Los Angeles, in particular, has jumped ahead in this realm as L.A. County Metro seeks to develop a microtransit service that feeds more traditional bus and rail lines. Facilitating on-demand trips and guiding them toward more efficient routes helps transit customers access the public options that best serve their needs. This is also an example of how developing MaaS helps manage transportation options for their service areas and ensure all community members know how they can access mobility services.

From another perspective, transit agencies in Chicago, Milwaukee, and Pittsburgh have begun to work with local bikeshare systems to encourage taking bikes to reach previously distant transit, which particularly serves residents in areas with few good mobility options nearby.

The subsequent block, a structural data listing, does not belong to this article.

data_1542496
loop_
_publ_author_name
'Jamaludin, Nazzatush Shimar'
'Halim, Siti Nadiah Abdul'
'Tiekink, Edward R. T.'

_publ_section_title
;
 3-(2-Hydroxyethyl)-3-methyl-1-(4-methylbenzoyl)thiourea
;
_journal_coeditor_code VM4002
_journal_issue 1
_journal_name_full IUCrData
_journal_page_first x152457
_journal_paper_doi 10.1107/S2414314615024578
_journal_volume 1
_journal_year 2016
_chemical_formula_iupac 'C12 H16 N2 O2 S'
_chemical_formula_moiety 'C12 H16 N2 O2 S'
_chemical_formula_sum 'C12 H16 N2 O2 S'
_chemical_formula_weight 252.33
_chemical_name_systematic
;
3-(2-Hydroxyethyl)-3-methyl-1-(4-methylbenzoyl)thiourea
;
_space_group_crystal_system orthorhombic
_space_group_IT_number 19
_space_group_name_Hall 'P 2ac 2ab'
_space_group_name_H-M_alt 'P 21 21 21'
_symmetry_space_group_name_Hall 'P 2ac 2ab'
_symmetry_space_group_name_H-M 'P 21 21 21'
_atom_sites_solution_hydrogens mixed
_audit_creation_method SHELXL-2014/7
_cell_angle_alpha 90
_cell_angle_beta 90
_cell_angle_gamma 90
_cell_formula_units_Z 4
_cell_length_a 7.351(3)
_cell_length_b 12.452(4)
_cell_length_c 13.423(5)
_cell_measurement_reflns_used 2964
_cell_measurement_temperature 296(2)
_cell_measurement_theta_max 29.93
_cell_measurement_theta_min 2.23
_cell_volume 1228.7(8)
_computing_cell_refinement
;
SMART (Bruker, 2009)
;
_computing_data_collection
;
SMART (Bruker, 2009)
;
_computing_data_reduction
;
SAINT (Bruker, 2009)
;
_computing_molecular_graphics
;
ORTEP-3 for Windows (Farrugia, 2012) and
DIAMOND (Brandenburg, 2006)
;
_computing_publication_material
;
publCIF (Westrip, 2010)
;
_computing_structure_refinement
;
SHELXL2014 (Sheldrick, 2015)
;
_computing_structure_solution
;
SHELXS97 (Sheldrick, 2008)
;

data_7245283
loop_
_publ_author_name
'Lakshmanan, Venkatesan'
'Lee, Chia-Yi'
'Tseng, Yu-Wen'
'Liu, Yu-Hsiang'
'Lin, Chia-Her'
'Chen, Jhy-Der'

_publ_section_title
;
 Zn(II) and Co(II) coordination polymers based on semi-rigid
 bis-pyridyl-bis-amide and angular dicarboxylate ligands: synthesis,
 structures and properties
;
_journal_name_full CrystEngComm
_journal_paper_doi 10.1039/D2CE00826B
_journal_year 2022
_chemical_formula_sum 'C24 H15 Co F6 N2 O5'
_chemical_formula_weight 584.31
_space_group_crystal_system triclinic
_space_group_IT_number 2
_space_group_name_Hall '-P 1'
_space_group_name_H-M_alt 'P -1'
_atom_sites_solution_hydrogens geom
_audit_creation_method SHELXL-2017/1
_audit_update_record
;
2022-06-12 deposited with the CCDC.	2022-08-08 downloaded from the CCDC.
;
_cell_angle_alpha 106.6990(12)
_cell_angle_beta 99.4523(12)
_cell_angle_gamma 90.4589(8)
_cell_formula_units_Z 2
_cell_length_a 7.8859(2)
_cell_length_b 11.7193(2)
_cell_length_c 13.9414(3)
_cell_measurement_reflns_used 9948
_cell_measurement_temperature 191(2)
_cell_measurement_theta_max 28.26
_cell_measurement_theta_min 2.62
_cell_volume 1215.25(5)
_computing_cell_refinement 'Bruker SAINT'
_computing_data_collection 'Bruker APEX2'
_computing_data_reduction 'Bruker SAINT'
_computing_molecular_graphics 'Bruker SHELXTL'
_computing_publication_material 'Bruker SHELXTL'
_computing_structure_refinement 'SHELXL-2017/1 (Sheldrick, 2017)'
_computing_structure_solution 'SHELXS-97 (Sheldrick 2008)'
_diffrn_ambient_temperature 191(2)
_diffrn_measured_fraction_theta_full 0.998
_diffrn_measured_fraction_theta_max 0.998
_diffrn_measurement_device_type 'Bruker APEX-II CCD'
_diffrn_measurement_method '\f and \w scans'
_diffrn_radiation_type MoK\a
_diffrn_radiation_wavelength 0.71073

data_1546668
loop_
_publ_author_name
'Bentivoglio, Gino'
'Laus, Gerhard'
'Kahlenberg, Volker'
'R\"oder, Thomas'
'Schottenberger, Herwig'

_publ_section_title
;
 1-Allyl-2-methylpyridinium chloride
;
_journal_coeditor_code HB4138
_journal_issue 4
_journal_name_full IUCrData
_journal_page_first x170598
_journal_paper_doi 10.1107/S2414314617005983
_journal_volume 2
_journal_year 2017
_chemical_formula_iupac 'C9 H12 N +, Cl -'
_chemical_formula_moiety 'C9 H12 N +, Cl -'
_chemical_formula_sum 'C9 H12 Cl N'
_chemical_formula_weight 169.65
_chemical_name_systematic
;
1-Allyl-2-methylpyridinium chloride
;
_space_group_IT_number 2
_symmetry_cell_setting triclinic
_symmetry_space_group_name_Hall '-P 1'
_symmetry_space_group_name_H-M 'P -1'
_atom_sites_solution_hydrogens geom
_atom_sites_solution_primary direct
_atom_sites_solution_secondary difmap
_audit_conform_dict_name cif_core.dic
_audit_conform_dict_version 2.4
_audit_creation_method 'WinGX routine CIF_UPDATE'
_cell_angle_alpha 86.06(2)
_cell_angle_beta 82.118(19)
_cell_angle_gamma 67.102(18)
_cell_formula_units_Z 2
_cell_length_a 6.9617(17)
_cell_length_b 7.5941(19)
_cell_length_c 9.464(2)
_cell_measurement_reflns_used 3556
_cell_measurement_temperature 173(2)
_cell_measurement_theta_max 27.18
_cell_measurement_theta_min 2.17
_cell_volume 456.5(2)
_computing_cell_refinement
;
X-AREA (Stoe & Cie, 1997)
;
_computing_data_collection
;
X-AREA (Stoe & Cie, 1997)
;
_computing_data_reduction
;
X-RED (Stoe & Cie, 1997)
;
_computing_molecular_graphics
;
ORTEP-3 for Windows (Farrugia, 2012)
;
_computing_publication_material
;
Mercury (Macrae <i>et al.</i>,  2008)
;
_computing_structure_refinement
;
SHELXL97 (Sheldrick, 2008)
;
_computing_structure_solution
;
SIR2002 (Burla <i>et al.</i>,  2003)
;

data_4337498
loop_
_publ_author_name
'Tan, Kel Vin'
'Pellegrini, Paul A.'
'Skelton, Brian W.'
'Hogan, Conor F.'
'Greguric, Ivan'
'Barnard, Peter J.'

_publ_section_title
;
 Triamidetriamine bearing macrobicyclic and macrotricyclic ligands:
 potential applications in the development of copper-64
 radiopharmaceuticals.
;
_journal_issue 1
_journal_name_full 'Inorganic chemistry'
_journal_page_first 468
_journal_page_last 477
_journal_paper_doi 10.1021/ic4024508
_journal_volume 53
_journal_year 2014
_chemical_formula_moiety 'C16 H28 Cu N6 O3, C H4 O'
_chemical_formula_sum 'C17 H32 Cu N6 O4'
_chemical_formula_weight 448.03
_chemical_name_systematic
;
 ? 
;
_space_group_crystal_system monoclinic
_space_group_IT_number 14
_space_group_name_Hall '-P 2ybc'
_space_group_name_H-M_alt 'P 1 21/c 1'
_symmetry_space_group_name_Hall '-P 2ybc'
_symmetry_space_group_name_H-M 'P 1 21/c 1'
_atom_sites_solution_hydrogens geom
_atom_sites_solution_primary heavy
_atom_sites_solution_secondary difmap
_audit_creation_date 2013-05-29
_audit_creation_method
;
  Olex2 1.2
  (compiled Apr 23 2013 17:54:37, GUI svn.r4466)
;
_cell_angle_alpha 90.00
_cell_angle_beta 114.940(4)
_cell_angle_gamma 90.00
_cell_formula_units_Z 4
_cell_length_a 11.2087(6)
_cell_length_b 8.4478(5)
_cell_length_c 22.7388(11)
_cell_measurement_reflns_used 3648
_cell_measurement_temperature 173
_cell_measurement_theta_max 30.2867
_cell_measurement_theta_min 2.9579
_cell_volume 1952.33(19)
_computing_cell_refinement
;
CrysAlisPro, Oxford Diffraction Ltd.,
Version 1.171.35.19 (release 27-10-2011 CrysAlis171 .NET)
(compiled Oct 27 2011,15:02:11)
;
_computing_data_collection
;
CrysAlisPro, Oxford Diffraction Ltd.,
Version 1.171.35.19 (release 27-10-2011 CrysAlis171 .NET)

In the meantime, if you’re looking for somewhere to start, the systems we’ve mentioned here provide informative models. Feel free to reach out to connect and learn more about what you can do with your community.

Don’t forget to keep an eye out for our “Mobility Management in Practice” brief at the beginning of March, and mark your calendars for our MaaS webinar on March 8th at 2:00 EST.

 

Image Credits: 

Header: Oran Viriyincy, Flickr, CC BY-SA 2.0

MaaS Topology: Jana Sochor, ITS World Congress 2017

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Have more mobility news that we should be reading and sharing? Let us know! Reach out to Kirby Wilhelm (wilhelm@ctaa.org).